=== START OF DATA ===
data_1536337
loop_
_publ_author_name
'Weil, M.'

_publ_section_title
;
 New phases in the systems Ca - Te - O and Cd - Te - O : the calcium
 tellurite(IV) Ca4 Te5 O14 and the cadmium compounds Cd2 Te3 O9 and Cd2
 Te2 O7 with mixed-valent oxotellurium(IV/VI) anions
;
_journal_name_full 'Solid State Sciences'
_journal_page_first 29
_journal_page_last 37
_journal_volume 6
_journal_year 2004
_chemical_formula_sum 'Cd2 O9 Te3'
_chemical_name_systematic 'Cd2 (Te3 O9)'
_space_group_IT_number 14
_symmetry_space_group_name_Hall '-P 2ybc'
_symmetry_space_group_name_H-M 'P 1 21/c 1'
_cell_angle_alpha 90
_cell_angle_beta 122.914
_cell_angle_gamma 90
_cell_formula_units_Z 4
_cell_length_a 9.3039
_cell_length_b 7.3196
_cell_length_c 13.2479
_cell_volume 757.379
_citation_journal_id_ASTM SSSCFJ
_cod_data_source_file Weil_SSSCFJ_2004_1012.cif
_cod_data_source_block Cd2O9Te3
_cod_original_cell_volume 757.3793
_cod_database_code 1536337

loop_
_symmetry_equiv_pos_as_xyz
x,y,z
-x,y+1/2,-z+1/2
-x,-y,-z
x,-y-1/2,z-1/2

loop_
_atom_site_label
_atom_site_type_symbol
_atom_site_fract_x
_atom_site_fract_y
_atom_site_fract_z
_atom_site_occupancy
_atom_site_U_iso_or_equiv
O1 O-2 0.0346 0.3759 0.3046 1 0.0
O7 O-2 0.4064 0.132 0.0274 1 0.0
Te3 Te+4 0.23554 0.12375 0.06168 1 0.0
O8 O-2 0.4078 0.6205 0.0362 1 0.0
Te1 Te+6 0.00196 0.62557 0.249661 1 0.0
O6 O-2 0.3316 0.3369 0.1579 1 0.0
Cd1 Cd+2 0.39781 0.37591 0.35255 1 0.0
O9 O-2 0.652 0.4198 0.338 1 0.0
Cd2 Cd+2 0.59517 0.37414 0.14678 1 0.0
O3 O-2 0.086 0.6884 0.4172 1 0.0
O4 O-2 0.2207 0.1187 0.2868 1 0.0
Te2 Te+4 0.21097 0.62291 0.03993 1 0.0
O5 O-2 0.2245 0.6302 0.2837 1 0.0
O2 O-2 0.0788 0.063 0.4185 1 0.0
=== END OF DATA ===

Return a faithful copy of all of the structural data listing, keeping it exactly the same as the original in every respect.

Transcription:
data_1536337
loop_
_publ_author_name
'Weil, M.'

_publ_section_title
;
 New phases in the systems Ca - Te - O and Cd - Te - O : the calcium
 tellurite(IV) Ca4 Te5 O14 and the cadmium compounds Cd2 Te3 O9 and Cd2
 Te2 O7 with mixed-valent oxotellurium(IV/VI) anions
;
_journal_name_full 'Solid State Sciences'
_journal_page_first 29
_journal_page_last 37
_journal_volume 6
_journal_year 2004
_chemical_formula_sum 'Cd2 O9 Te3'
_chemical_name_systematic 'Cd2 (Te3 O9)'
_space_group_IT_number 14
_symmetry_space_group_name_Hall '-P 2ybc'
_symmetry_space_group_name_H-M 'P 1 21/c 1'
_cell_angle_alpha 90
_cell_angle_beta 122.914
_cell_angle_gamma 90
_cell_formula_units_Z 4
_cell_length_a 9.3039
_cell_length_b 7.3196
_cell_length_c 13.2479
_cell_volume 757.379
_citation_journal_id_ASTM SSSCFJ
_cod_data_source_file Weil_SSSCFJ_2004_1012.cif
_cod_data_source_block Cd2O9Te3
_cod_original_cell_volume 757.3793
_cod_database_code 1536337

loop_
_symmetry_equiv_pos_as_xyz
x,y,z
-x,y+1/2,-z+1/2
-x,-y,-z
x,-y-1/2,z-1/2

loop_
_atom_site_label
_atom_site_type_symbol
_atom_site_fract_x
_atom_site_fract_y
_atom_site_fract_z
_atom_site_occupancy
_atom_site_U_iso_or_equiv
O1 O-2 0.0346 0.3759 0.3046 1 0.0
O7 O-2 0.4064 0.132 0.0274 1 0.0
Te3 Te+4 0.23554 0.12375 0.06168 1 0.0
O8 O-2 0.4078 0.6205 0.0362 1 0.0
Te1 Te+6 0.00196 0.62557 0.249661 1 0.0
O6 O-2 0.3316 0.3369 0.1579 1 0.0
Cd1 Cd+2 0.39781 0.37591 0.35255 1 0.0
O9 O-2 0.652 0.4198 0.338 1 0.0
Cd2 Cd+2 0.59517 0.37414 0.14678 1 0.0
O3 O-2 0.086 0.6884 0.4172 1 0.0
O4 O-2 0.2207 0.1187 0.2868 1 0.0
Te2 Te+4 0.21097 0.62291 0.03993 1 0.0
O5 O-2 0.2245 0.6302 0.2837 1 0.0
O2 O-2 0.0788 0.063 0.4185 1 0.0